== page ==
Disclaimer: The Princess and the Goblin, all characters, places, and related terms belong to George MacDonald.

Author's Note: I always thought Curdie and Irene should have had a moment together before she left with her father after the farm was flooded. This is what may have happened, and is obviously AU.


There was bustling and activity as the king and his company prepared to depart for his castle. However, there were two who had separated themselves from the excitement. Curdie lay on his stomach, his chin resting in his hands, his face unreadable. Her Royal Highness, the Princess Irene, having joined him a little while ago, sat on the ground, her hands clasped neatly in her lap. Her gaze, like Curdie's, was on the flooded farm down below. Silence hung between them.

Slowly Irene looked over at Curdie. When he at last met her gaze, his eyes were troubled.

"You will be missed soon," he spoke first.

Irene shrugged slightly, quickly glancing at the preparations still going on. "I thought you would have come with your mother when she bid me goodbye."

"No." Curdie replied to her comment and underlying question, and he looked down the mountain once more.

"You did…do not wish to…?" A troubling silence hung in the air. The little princess's eyes filled with hurt. "Well, then…" She rose gracefully to her feet and, turning around, started with heavy steps for where the men were beginning to mount their horses.

"Wait! No, princess!" Jumping up with amazing speed, Curdie ran and blocked her path.

She looked up at him and waited, her heart going out to him on seeing the mixture of hurt and sadness in his eyes.

"I'm sorry. It…I thought if I didn't say goodbye it would not be so dreadful." Curdie stared at her, his eyes pleading for her to understand.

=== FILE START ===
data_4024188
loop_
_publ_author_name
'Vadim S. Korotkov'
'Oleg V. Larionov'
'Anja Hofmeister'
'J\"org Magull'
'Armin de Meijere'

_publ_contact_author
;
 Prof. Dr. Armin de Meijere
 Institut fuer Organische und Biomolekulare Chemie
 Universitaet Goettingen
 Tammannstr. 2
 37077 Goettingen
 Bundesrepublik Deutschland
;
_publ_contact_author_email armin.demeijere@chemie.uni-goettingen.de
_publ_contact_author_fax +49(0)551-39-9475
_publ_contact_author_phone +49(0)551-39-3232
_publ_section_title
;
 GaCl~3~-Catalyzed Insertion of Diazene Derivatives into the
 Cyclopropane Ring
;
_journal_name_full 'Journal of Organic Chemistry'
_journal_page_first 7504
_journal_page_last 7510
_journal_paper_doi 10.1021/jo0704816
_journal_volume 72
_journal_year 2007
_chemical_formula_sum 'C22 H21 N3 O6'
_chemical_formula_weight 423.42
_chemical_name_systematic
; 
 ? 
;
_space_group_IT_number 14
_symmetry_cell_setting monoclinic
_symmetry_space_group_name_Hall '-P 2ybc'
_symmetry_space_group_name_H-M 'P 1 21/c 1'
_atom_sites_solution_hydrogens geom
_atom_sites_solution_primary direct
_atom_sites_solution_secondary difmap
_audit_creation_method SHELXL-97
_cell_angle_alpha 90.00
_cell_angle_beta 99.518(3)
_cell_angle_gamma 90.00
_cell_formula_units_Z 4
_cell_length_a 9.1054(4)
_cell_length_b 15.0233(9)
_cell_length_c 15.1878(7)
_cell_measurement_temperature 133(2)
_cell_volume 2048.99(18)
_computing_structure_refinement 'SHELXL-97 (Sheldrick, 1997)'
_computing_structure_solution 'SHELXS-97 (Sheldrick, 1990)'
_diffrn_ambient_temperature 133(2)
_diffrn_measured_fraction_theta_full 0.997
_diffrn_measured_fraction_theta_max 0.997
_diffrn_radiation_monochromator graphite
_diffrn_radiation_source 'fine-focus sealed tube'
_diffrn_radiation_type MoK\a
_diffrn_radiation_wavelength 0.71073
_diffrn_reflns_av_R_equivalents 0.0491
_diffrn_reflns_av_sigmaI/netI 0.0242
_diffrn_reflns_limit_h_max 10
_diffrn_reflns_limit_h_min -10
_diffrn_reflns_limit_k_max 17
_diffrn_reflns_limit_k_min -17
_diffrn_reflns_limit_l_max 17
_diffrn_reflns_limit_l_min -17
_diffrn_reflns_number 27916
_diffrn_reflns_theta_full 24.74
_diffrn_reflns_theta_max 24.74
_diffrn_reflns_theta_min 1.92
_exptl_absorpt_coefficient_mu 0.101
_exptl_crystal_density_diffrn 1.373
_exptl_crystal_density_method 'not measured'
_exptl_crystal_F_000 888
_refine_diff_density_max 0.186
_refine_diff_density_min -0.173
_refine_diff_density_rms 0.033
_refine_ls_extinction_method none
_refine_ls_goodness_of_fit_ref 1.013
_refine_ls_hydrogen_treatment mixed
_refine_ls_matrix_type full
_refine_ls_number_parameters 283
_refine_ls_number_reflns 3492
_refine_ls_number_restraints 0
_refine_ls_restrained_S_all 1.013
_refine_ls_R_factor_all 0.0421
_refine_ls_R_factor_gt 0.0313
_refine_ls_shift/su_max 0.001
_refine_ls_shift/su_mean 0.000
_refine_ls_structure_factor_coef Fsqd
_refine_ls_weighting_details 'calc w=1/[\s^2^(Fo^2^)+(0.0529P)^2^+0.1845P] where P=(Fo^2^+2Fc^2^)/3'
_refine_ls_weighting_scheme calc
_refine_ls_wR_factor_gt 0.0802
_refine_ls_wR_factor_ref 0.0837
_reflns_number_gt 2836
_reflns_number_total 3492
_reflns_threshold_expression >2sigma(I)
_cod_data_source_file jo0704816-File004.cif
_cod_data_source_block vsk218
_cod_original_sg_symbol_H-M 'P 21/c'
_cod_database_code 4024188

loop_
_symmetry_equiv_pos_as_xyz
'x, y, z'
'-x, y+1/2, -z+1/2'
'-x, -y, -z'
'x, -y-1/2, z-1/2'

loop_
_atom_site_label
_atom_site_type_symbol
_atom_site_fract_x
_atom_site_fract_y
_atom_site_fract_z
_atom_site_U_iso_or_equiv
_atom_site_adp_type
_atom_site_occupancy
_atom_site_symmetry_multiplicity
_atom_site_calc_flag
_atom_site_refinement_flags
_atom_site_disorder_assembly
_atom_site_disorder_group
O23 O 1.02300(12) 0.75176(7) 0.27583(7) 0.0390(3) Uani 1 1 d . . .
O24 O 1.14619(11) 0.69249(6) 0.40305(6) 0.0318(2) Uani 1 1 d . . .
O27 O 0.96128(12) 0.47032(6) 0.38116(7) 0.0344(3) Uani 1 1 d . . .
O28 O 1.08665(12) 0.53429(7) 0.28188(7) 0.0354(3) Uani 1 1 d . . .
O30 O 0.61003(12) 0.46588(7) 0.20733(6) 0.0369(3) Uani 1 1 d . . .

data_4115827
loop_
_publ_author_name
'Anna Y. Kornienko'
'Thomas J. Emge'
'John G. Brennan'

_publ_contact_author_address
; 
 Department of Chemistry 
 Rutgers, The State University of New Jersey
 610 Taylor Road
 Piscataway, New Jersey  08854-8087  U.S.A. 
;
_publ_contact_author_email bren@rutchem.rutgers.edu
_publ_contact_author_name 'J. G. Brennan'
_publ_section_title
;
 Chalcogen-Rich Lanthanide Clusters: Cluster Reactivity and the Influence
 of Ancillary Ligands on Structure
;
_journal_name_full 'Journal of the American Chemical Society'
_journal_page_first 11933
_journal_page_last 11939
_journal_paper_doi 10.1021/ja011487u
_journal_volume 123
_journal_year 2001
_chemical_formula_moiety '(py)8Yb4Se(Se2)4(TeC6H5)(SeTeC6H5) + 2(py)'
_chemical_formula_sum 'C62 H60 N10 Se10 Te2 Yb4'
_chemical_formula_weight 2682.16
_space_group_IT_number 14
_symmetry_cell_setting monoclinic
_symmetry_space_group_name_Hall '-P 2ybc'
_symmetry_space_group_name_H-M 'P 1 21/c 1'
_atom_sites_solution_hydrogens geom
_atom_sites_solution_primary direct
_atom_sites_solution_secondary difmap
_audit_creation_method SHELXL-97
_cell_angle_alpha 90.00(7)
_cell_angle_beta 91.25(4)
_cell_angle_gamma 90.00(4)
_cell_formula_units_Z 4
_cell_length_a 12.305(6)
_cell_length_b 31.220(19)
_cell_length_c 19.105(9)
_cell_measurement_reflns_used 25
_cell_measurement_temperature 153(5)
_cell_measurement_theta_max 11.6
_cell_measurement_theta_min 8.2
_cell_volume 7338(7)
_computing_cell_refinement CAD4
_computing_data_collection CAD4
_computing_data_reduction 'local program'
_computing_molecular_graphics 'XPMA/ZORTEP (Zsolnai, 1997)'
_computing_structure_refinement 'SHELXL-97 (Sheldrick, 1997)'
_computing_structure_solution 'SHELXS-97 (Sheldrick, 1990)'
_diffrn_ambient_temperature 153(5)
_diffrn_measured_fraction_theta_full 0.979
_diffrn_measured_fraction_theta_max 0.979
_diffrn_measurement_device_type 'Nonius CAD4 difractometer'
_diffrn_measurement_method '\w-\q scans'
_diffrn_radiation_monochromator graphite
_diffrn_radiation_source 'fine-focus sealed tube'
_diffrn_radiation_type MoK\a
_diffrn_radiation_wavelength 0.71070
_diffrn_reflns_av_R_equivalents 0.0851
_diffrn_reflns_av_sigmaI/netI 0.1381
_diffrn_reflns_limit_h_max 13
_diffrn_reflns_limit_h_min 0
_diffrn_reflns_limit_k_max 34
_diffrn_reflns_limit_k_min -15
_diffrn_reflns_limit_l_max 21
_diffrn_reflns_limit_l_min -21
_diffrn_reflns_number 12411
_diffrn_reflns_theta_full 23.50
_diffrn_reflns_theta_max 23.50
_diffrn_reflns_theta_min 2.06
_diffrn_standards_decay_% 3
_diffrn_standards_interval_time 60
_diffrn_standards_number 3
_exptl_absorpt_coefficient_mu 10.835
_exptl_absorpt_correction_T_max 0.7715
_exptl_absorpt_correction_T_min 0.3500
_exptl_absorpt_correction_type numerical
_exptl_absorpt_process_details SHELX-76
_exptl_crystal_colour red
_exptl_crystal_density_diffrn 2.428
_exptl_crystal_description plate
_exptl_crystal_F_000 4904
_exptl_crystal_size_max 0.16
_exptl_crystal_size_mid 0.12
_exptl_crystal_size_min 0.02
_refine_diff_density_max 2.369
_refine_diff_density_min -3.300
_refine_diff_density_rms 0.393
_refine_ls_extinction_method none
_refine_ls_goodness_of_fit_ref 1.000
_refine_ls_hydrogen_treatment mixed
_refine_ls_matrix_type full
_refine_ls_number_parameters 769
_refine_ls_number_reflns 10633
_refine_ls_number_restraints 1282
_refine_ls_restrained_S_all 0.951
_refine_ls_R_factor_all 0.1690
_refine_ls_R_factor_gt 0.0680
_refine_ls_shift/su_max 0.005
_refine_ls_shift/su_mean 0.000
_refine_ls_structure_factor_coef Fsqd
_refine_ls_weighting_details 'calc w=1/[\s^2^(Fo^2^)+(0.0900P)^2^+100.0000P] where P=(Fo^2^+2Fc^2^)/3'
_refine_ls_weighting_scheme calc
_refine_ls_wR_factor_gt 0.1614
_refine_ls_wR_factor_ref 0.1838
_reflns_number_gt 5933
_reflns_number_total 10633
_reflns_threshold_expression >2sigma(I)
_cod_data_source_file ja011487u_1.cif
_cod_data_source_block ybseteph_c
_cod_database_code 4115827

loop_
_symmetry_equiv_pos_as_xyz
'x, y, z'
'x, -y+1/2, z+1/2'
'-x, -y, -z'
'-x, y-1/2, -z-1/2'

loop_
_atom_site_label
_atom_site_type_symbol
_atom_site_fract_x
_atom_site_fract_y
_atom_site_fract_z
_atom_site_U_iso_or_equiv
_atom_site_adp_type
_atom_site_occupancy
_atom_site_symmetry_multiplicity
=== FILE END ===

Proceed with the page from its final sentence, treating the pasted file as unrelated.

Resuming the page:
And she did. Irene had been full of sadness as the departure drew closer and closer. She did not want to say goodbye to him. She would miss him.

"It would be more dreadful to me if we parted on such terms," the princess confessed quietly. "I will miss you, Curdie."

"And I you, princess," the boy said, a lump forming in his throat, and for a moment focused his eyes on the top of Irene's head.

"I shall not forget you." Irene's chin trembled then steadied. Curdie gave her a weak smile, also attempting to regain his composure. "Farewell," she whispered.


Solemnly they shook hands and gazed at each for a long moment. Slowly Irene backed away, turning away when her king-papa's calling for her reached her ears.

His hand at his side, Curdie stood silent as the miners cheered their king and princess. His eyes were fastened on the child held protectively and tenderly by her father and seated before him on his horse. She smiled sweetly at the miners and waved. Then her gaze moved beyond the crowd to where Curdie was. Their eyes locked for an instant; then the company rode off, the horses' hoofs pounding the earth. Curdie's eyes followed them for as long as he could see the dust stirred up from the horses.

With a quiet sigh and a strange feeling in his chest, the boy once again gazed down at the flooded farm, his memories his only companion.